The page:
To innovate in the future is to learn from the past
Meet Noah Dayan one of our Advanced Diploma students
Noah started his own YouTube Channel earlier this year, motivated by the training he’s had at Abbey Road Institute. “All the things we learned about the history of Abbey Road Studios and its recording methods inspired me to blend some music history with practical advice on music production and sound engineering techniques of the past”.
Hi Noah, Thanks for taking the time out to meet me today.
Can you start to tell us a bit more about yourself?
I was born in Japan and moved to France at the age of 5 where I spent most of my time learning different musical instruments. I started with the saxophone and quickly moved on to drums, bass, guitar and piano. I remember already having this vision of forming my own one-man rock band at the time. After high school, I moved to Canada to study computer science at university and quickly realised that, although I had ease with many technical things, I was not passionate about it. I always felt this need to express myself through music.
Can you tell us more about your background in terms of music?
As mentioned previously, I learned to play many different instruments from an early age at the conservatory and played with many rock and jazz bands as a drummer, bassist, guitarist and saxophonist. Before coming to the Institute, I had previously acquired some knowledge while studying music performance at Berklee College of Music in Boston and music technology at McGill University in Montreal. While at university, I started writing my own songs and ended up recording two albums by myself. Although, I had some technical knowledge before coming here, my main goal was to learn the practical side of things and how to manage a real-life recording studio experience.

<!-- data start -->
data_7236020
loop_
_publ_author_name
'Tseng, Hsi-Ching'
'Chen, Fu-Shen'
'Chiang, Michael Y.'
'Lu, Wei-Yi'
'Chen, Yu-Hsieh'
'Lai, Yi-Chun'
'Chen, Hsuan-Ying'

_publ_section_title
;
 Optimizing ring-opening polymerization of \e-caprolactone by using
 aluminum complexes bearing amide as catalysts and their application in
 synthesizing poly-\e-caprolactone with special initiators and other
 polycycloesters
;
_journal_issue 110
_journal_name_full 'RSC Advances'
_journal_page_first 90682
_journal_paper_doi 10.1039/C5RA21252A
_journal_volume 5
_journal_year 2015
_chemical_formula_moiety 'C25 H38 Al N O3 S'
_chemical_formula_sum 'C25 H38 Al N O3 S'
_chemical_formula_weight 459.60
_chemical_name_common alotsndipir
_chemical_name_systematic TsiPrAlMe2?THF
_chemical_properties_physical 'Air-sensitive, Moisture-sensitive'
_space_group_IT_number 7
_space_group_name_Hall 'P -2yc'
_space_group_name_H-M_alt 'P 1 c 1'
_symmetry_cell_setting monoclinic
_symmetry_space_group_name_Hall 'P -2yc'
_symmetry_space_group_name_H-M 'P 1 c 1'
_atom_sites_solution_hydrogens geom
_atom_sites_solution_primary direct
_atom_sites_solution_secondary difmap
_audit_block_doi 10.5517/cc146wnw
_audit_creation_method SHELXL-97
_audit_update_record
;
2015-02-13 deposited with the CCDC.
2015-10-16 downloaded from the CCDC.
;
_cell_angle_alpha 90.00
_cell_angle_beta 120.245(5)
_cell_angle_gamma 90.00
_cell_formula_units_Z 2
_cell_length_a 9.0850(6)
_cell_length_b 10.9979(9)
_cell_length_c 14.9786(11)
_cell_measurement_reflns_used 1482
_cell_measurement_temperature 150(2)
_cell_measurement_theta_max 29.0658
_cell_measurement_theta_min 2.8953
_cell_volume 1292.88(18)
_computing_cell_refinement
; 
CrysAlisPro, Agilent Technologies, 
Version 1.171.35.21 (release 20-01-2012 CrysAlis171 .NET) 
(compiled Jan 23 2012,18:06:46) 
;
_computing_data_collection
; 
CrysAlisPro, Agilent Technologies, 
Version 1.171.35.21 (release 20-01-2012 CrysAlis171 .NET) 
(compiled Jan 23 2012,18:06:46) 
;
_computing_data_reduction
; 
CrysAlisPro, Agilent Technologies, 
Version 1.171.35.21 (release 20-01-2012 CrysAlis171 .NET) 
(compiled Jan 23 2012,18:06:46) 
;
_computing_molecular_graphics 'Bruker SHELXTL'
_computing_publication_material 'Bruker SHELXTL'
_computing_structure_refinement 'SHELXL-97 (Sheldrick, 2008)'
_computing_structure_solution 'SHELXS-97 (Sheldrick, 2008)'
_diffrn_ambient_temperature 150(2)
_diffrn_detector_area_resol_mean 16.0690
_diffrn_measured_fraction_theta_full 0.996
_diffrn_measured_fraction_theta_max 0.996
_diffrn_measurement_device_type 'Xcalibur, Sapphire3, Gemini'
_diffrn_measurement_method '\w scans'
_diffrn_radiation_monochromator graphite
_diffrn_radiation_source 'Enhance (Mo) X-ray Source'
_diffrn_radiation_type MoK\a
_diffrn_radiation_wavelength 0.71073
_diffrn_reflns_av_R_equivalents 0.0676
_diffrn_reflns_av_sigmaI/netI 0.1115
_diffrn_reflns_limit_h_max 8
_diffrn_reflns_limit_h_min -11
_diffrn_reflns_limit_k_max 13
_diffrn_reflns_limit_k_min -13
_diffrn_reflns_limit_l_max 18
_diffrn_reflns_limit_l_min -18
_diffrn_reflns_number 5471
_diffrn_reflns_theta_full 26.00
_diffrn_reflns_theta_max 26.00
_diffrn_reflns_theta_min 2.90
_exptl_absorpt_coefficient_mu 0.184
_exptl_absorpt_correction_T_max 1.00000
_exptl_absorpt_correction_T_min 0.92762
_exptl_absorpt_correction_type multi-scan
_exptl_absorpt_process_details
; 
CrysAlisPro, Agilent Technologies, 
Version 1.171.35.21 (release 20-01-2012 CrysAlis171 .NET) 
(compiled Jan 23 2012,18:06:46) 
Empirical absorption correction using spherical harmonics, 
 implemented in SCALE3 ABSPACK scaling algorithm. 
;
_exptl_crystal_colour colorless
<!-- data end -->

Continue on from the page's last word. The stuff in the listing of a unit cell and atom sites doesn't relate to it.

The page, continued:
When did you start this YouTube channel? What is the channel about?
I started this YouTube channel about 3 months ago while studying at the Abbey Road Institute. All the things we learned about the history of Abbey Road Studios and its recording methods inspired me to blend some music history with practical advice on music production and sound engineering techniques of the past. I believe the best way to innovate in the future is to learn from the past.
I have always been passionate about music from the 60s and the 70s. In my opinion, there seems to be a mystery element making music from this era, click in people’s ears even to this day. Having said that, I also understand the technological changes that affect digital music making in this modern age so I decided to come up with a way to merge analog music-making with the modern digital audio workstation (DAW) that most bedroom musicians know how to use nowadays.
Each video discusses a different recording technique from the analog days, starting with some historical facts, a well-known commercial recording example that uses the specific technique, eventually ending with a tutorial in Pro Tools that explains how to recreate the effect in the digital domain.
What has the response been like to your YouTube channel?
I would love to continue as long as I can, and so far I have been receiving positive feedback from my classmates and teachers about this approach to making music education videos. But the channel is only a small reflection of a bigger vision I have about the philosophy of music. Even though the channel may not be running forever, the message behind it I will always carry with me. There is an indescribable quality to records created in a room full of live musicians playing together.
What are your ambitions after finishing your studies at Abbey Road Institute?
We all know that making it in the music industry is a long and winding road. But the Institute has opened so many doors for us, whether it be meeting so many talented classmates from all around the world to learning from amazing industry professionals in hands-on practical workshops. Ultimately, I would like to be an artist, songwriter and producer but the possibilities are endless and you have got to keep an open mind about the future and I believe with hard work and perseverance, there is always hope.
Apply for the Advanced Diploma
If you think this could be you and you’d like to apply to study with us find out more on the course page for our Advanced Diploma in Music Production and Sound Engineering.